Mad River Union
HUMBOLDT – During a week in which the county once again confirmed over 200 new COVID-19 cases, the next vaccine eligibility category was announced – residents who are 75 years old and older.
The vaccination effort continues as the surging case count is accompanied by increased hospitalizations and a reduction of Humboldt County’s ICU bed availability.
A breakdown of how much vaccine has been administered and who’ll get doses next was explained by Health Officer Dr. Ian Hoffman at a January 14 online press conference.
The first phase of vaccination, of health care providers, began in mid-December and Hoffman said it’s almost complete. There are about 10,000 health care workers in the county and vaccine doses have been offered to all of them, with 7,300 doses given.
Hoffman said that about 70 percent of health care workers offered the vaccine have accepted it.
A federal and state plan designates people ages 65 and up as being eligible next, which isn’t doable in Humboldt. But there’s enough vaccine to include the 75 years and older age group.
Hoffman said that age group includes 10,000 residents. He added that 12,500 first and second vaccine doses have been shipped to the county to date, with 5,200 first and second doses remaining.
The next phase is underway is administered through a combination of health care providers and clinics. “These things, as I’ve said all along, are subject to change and have to be fluid based on the amount of vaccine that we’re given,” said Hoffman.
He added that federal and state governments are telling the county that vaccine shipments in coming weeks will be greater than in previous weeks. “So we’re scaling up to match that with the needed number of appointments,” he continued.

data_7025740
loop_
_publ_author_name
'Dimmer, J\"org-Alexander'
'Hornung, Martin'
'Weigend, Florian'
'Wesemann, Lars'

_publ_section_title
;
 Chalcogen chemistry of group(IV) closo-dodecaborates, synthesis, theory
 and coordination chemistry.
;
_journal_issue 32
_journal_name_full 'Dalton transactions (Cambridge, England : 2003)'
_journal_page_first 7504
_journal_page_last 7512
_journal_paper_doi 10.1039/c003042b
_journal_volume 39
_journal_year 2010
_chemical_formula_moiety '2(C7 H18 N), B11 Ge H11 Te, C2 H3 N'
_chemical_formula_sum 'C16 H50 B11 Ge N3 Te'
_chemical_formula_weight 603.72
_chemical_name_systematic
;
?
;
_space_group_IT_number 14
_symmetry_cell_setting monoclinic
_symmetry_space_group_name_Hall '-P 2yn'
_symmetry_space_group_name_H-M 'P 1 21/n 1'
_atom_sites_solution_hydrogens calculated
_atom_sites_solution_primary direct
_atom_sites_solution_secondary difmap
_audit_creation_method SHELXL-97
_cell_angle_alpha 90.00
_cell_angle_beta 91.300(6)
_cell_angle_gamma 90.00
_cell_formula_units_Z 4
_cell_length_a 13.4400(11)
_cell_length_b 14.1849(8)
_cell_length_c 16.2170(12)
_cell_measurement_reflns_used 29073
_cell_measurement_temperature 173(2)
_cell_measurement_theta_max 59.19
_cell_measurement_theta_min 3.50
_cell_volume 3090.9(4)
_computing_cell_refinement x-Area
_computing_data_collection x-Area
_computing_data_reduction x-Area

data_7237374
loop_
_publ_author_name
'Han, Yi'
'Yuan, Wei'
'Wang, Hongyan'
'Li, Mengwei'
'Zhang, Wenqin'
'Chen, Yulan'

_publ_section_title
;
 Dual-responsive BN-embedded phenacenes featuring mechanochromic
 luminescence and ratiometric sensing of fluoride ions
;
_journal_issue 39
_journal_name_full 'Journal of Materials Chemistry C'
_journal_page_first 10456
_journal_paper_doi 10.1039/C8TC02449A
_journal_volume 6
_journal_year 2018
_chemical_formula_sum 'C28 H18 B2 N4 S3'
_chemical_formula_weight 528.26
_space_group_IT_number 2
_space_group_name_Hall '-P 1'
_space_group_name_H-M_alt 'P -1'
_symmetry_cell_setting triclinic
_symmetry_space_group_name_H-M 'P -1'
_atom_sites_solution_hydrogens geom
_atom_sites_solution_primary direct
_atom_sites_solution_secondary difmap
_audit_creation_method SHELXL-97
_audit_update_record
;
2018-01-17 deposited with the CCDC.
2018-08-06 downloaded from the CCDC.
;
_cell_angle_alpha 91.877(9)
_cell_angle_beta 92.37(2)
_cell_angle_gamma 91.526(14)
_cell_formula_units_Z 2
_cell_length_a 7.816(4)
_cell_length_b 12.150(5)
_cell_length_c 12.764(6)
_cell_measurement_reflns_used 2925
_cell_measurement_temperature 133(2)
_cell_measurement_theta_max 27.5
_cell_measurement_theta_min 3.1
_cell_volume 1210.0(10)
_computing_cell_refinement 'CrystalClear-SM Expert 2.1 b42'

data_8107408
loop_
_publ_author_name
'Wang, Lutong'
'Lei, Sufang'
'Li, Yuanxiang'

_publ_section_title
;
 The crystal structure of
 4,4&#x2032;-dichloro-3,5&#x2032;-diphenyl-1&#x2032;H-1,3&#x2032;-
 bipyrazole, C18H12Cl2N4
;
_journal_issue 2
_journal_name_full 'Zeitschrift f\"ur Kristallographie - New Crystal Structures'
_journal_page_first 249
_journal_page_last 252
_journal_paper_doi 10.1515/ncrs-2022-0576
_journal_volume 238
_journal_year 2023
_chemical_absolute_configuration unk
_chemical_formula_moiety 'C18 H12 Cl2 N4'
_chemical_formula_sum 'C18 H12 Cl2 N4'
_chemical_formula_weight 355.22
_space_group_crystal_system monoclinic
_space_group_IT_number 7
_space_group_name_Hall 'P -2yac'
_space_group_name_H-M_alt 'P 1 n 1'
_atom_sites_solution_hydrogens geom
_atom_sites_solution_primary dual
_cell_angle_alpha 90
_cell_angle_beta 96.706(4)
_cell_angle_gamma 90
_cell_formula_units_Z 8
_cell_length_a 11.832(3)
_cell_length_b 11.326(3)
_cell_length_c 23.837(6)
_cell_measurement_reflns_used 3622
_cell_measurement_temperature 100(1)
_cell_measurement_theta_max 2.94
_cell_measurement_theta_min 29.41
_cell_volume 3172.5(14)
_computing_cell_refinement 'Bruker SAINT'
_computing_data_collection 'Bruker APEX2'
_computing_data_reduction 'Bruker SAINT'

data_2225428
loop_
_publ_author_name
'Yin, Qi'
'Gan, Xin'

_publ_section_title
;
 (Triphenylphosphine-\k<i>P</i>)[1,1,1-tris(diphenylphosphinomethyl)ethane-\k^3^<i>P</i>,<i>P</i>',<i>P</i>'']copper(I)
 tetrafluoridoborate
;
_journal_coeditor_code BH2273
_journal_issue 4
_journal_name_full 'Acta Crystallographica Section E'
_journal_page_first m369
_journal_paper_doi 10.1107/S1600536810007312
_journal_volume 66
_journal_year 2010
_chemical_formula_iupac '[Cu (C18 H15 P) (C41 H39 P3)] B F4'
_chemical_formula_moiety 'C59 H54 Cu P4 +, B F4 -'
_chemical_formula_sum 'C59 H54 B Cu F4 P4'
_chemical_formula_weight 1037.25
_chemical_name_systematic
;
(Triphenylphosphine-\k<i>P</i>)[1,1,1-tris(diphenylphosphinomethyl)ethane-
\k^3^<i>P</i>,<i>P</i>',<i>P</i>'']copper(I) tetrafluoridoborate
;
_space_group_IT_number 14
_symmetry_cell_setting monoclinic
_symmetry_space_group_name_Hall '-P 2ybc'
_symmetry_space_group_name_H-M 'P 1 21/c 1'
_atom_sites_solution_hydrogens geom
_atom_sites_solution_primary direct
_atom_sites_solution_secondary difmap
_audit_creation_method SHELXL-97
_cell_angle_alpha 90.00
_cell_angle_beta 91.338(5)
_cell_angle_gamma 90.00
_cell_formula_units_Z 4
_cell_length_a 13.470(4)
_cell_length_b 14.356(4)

The county will move from getting 1,000 to 2,000 doses per week to up to 3,000 or 4,000 doses per week, said Hoffman.
Messaging is forthcoming on “when and where you are in line for the vaccine and when it does become your turn, how you can get the vaccine,” he continued.
County Public Health has been operating a mass vaccination clinic that’s been administering 750 doses per week and will step that up to up 1,750 vaccine appointments through an expansion or adding more sites beginning this week.
The county’s Emergency Operations Center and Public Health Vaccination Task Force are “working together to secure locations, identify vaccinators from the health care system or volunteers that we have, to expand,” said Public Health Director Michele Stephens.
The county announced the participation of 21 new volunteer vaccinators last week.
Asked about the future, Hoffman said there isn’t “sufficient evidence” to show that vaccination will prevent the spread of COVID-19. “So someone could get COVID, not be as sick, and still be able to spread it,” he said.
Prevention measures must continue and once case counts decline, “We’ll start to roll back (restrictions) as we’re comfortable,” he continued.
That point could come later this year “if we’re complete optimists,” said Hoffman, adding that some health care professionals believe it could be into next year and some believe measures like mask-wearing will have to continue through “the next several winter seasons.”
Vaccination is ramping up as the county sees escalating weekly case counts. Last week’s 233 confirmations followed the previous week’s 271 new cases and as of Jan. 15, the county’s total number of cases was 2,263.
Eleven people were in hospital care for COVID-19 last week and the county’s ICU bed availability was at 14.3 percent. The northern region’s ICU capacity was at 17.3 percent.
If the regional ICU capacity dips below 15 percent, a state stay at home order is triggered, effecting additional restrictions.
A total of 77 people had been hospitalized as of Jan. 15. There was one more COVID-relate death last week, of an elderly resident of the Granada Rehabilitation and Wellness Center in Eureka, bringing the county’s death total to 24.
Last week’s death was the thirteenth related to the Eureka facility.